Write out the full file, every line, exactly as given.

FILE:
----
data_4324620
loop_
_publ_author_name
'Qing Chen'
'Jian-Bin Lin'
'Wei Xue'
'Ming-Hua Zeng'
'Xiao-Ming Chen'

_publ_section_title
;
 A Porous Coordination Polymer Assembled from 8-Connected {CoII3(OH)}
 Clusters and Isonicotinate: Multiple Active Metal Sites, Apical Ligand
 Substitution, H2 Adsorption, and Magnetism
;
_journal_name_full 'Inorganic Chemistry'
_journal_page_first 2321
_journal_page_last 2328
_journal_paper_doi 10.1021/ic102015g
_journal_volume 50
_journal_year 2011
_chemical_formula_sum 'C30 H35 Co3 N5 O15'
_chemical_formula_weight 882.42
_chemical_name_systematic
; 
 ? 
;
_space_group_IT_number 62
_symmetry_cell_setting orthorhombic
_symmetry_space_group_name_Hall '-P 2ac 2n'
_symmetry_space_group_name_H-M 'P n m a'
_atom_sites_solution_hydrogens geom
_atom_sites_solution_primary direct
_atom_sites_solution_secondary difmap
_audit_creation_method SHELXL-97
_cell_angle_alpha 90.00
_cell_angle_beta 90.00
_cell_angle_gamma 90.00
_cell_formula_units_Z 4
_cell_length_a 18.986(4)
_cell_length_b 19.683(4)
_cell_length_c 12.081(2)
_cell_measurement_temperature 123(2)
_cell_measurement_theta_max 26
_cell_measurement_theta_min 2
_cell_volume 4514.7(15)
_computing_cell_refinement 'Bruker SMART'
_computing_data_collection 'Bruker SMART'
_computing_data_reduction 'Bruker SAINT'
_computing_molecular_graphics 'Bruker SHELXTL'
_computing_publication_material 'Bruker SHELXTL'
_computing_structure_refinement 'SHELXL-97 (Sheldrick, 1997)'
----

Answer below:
data_4324620
loop_
_publ_author_name
'Qing Chen'
'Jian-Bin Lin'
'Wei Xue'
'Ming-Hua Zeng'
'Xiao-Ming Chen'

_publ_section_title
;
 A Porous Coordination Polymer Assembled from 8-Connected {CoII3(OH)}
 Clusters and Isonicotinate: Multiple Active Metal Sites, Apical Ligand
 Substitution, H2 Adsorption, and Magnetism
;
_journal_name_full 'Inorganic Chemistry'
_journal_page_first 2321
_journal_page_last 2328
_journal_paper_doi 10.1021/ic102015g
_journal_volume 50
_journal_year 2011
_chemical_formula_sum 'C30 H35 Co3 N5 O15'
_chemical_formula_weight 882.42
_chemical_name_systematic
; 
 ? 
;
_space_group_IT_number 62
_symmetry_cell_setting orthorhombic
_symmetry_space_group_name_Hall '-P 2ac 2n'
_symmetry_space_group_name_H-M 'P n m a'
_atom_sites_solution_hydrogens geom
_atom_sites_solution_primary direct
_atom_sites_solution_secondary difmap
_audit_creation_method SHELXL-97
_cell_angle_alpha 90.00
_cell_angle_beta 90.00
_cell_angle_gamma 90.00
_cell_formula_units_Z 4
_cell_length_a 18.986(4)
_cell_length_b 19.683(4)
_cell_length_c 12.081(2)
_cell_measurement_temperature 123(2)
_cell_measurement_theta_max 26
_cell_measurement_theta_min 2
_cell_volume 4514.7(15)
_computing_cell_refinement 'Bruker SMART'
_computing_data_collection 'Bruker SMART'
_computing_data_reduction 'Bruker SAINT'
_computing_molecular_graphics 'Bruker SHELXTL'
_computing_publication_material 'Bruker SHELXTL'
_computing_structure_refinement 'SHELXL-97 (Sheldrick, 1997)'